Jeffco Health’s stocks of seasonal flu vaccine have been depleted and Bryant suggests that folks contact the Visiting Nurse Association for information on locating those vaccinations.

“They have seasonal vaccine available. They are the only ones that I know of at this point, but we are telling people to go to the Immunize Colorado web site to check,” Bryant said. “I wouldn’t characterize it as in short supply … there are a lot of people who got their (seasonal) vaccinations early.”

Little withdraws from Ward 4 Council race

LAKEWOOD – The race for City Council’s Ward 4 seat became a bit less crowded late Monday when Randy Little announced he is withdrawing.

Little’s decision to leave the race cuts the field to two candidates – Dave Wiechman and Amy Attwood – in the campaign for the seat now held by Doug Anderson, who decided not to seek a second term.

Little said his business, RKL Consulting Group, is an advertising medium that works with local businesses and residents. That, he said, poses an ethical problem.

“The consultants I have talked to and the group I have talked to have recommended that I step down as a candidate for City Council,” Little said at Monday’s City Council meeting.

He encouraged other candidates with similar interests to do so, as well.

“I don’t think we should use people’s influences in different areas like that to run for office,” Little said. He did not identify the candidates or the issues he was referring to.

Wiechman said Little’s decision to leave the race “is very positive news for my campaign” because their political positions are similar. Wiechman said that similarity could have split the Ward 4 vote.

“This allows me to reframe the debate,” Wiechman said Tuesday. “Instead of a matter of the who’s the best leader, now we can put in terms of ‘Do you want a leader instead of a politician.’”

Attwood said Little’s exit from the race would not impact her campaign.

“I’ve always said I’m running not against someone, I’m running for what’s best for Lakewood,” Attwood said. “The voters will choose who best represents them.”

Attwood said Little’s decision to leave the race “demonstrates a high regard for ethical conduct. I respect his interest in and contribution to Lakewood and its businesses.”

Little, a native of Sioux City, Iowa, is a 28-year Lakewood resident and served on the city’s Commission for an Inclusive Community, including a stint as its chairman. He also is a member of a number of Lakewood business and professional agencies.

Little’s campaign focused on three main issues: better communication between City Hall and Lakewood’s citizens, responsible growth and transparency.

“Communication, in my opinion, is poor,” Little said in an interview with the Edge earlier this year.

“They (City Hall) communicate, but timely manner is of the essence. They tend to tell people about things two or three days before they actually vote on them,” he said. “I think we need a better communication scenario where it gets out there as soon as this stuff is brought up.”

Little also called for easier public access to the city’s financial records, including City Hall’s expense account ledger and checkbook.

Little attended Boulder Valley Schools and worked in the dairy and food industry for 20 years. After retiring from the dairy business in 1990, he launched a computer and video business, RKL Consulting Group. He also designs web pages and has developed two local business sites, MyLakewoodGateway and MyLakewoodCard.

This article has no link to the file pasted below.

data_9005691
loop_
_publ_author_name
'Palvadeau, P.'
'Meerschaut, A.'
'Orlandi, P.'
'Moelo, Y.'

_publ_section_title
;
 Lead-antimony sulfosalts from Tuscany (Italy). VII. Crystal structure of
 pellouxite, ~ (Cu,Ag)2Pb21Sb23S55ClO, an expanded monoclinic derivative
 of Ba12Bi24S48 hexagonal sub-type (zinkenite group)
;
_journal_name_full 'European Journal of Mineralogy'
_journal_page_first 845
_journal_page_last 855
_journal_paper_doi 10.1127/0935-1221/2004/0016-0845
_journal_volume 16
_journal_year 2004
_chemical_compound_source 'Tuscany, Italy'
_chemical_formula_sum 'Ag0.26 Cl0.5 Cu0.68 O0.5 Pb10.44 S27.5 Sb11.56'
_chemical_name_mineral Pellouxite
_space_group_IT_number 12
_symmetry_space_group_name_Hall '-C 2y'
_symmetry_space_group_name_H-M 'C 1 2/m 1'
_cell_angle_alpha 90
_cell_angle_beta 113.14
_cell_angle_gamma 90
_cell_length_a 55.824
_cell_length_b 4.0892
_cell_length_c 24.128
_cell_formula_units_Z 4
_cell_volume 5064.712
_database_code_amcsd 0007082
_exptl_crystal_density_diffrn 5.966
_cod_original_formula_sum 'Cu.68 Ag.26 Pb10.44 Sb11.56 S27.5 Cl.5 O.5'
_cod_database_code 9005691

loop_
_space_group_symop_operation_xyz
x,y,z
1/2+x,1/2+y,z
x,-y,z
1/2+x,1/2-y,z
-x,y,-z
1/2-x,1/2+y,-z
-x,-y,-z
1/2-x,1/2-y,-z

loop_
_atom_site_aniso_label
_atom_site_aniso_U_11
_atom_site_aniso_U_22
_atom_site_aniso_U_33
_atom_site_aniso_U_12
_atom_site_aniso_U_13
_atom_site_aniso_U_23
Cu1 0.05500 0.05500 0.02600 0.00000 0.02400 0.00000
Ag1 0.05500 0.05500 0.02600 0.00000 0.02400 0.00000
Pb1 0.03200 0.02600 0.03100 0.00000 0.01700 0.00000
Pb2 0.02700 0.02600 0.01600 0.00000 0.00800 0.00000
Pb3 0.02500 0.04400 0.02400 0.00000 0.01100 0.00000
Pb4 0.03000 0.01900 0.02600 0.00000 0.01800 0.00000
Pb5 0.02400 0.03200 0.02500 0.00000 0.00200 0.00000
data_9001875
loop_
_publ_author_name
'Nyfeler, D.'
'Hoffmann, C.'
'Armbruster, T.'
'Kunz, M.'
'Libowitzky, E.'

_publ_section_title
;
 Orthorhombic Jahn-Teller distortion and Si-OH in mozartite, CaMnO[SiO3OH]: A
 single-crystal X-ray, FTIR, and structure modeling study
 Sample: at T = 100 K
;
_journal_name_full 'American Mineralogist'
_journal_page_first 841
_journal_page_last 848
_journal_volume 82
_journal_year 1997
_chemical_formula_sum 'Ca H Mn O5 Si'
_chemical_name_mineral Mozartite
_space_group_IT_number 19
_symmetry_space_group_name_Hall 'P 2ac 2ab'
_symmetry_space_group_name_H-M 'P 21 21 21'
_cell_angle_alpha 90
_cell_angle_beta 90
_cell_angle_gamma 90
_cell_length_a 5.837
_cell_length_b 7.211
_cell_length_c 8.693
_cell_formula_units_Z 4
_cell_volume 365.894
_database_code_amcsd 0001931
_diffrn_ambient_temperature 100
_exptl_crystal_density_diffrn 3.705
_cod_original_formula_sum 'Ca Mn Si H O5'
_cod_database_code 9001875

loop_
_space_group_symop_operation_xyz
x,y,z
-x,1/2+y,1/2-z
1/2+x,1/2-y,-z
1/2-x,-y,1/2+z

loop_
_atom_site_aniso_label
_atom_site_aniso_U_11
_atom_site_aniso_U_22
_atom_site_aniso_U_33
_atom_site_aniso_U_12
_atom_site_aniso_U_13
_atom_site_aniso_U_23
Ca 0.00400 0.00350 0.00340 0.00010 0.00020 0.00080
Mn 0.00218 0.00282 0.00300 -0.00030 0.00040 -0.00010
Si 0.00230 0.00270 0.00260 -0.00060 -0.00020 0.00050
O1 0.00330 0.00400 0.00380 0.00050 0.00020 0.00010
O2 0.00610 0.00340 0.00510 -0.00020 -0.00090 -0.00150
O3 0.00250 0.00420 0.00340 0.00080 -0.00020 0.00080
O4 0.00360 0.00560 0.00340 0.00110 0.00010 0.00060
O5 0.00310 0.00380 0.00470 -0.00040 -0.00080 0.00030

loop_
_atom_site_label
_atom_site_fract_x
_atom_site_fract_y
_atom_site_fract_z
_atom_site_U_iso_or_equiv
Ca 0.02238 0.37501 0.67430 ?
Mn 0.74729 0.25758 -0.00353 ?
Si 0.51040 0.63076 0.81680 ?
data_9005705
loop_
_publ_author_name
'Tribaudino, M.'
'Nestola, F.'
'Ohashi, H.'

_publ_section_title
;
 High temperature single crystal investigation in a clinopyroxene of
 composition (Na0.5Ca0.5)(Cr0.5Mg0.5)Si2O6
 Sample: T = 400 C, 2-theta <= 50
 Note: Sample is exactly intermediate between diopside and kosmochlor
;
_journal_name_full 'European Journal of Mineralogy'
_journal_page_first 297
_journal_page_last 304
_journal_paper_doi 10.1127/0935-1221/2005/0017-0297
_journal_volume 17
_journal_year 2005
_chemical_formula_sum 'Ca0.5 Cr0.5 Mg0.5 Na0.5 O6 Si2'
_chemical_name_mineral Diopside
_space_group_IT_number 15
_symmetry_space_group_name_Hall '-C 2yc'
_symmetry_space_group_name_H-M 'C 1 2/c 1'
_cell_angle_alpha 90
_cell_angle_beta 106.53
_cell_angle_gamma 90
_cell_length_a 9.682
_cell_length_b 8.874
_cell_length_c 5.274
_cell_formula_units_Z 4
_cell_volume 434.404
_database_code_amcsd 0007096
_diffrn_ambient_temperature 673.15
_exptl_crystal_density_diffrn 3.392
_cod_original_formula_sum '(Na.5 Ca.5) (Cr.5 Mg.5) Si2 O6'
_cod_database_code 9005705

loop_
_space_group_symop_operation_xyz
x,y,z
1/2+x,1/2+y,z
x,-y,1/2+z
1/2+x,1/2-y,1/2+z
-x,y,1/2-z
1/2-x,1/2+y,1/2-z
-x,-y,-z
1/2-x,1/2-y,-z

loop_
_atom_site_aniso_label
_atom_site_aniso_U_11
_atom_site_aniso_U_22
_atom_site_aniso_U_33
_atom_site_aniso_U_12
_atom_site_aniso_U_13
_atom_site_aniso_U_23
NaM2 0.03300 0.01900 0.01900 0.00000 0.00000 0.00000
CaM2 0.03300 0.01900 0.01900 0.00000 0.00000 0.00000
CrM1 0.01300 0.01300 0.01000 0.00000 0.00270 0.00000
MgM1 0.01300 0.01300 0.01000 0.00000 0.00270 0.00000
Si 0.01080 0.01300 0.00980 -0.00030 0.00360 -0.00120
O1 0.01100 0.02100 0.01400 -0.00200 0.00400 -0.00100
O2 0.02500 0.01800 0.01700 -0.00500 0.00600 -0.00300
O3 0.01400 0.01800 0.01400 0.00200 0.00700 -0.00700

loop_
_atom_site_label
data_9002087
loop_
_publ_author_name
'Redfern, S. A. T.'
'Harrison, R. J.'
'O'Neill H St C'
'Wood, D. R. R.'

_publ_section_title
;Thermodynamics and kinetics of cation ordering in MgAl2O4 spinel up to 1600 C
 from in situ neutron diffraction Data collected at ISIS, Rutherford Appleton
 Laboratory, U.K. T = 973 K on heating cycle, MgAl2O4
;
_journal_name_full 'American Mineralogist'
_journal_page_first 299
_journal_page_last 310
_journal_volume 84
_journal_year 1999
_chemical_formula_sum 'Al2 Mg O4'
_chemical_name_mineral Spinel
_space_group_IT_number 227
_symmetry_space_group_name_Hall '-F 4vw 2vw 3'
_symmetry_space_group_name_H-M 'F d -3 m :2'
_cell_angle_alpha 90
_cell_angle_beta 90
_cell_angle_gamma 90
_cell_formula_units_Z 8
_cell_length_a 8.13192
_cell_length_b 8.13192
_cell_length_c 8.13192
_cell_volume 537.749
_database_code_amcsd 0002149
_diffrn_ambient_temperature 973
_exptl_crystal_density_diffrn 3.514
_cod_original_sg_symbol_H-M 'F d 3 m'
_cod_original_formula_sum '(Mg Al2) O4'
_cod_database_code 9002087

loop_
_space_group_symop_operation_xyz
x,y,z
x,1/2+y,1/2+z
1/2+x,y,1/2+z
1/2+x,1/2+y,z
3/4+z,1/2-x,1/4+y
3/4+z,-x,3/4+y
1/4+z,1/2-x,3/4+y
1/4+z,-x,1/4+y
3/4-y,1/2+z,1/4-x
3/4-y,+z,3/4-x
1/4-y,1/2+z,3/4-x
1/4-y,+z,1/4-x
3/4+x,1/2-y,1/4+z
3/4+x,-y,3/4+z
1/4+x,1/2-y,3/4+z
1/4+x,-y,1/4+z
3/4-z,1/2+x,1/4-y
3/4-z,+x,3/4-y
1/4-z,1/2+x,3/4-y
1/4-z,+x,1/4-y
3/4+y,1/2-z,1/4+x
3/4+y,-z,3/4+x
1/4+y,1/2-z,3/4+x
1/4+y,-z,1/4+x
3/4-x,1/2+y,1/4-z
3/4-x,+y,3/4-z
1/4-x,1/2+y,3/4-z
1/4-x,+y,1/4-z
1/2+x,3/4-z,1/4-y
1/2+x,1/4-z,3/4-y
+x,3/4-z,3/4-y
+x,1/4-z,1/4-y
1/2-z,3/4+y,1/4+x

He and his wife Kathy have three grown children, two of them full-time college students.

Kids romp, play and learn at Family Fire Muster

LAKEWOOD – Big red fire trucks and beaming young faces seem to go together and there were plenty of both at Saturday’s West Metro Fire/Rescue District’s Family Fire Muster.

The event at Red Rocks Community College drew hundreds of families for the fun, but the event has a serious side, as well.

“We want the families to come out, be together, have the chance to experience a bunches of fun venue and a safe venue, but really get to see the public safety components we have Jefferson County,” said West Metro Fire Chief Douglas McBee.

The Muster, which offers kids a chance to play while learning safety, marked its 15th year Saturday.

The event is filled with activities that not only are fun, but teach kids fire-safety and give them a chance to work with firefighters as they train fire hoses on target “fires,” maneuver tricycles through an obstacle course, toss “life-saver” rings to ducks in a wading pool and sit in a kid-size replica fire truck brought over by the Wheat Ridge Fire Department.

They also climbed aboard the real thing: fire trucks, ladder trucks, ambulances and water rescue craft, practiced escaping from through low-hanging “smoke” simulated by low-hanging tarps, fleeing through the window of an inflatable house and making a 9-11 call by talking to a real emergency operator.

“They get a chance to meet firefighters and other emergency responders in a real positive light here trying to help them as opposed to just seeing them at their house” during an emergency, McBee said. “It’s not just family-friendly, but pro-educational.”

More than 20 emergency, health, and safety organizations were on hand at the muster.

The muster began in 1994 when what then was the Lakewood-Bancroft Fire Authority, recognizing the fascination big red fire trucks spark in kids of all ages, rolled its fire-fighting equipment and other emergency vehicles to the parking lot of Carmody Recreation Center. Several hundred people showed up to get a closer look at the vehicles and visit with fire fighters.

The Fire Authority later became West Metro, and the Muster continued, and in 1997 turned it’s focus to offering families a free, fun and informative event to kick off their summer. The Muster unfolds the second Saturday of June each year.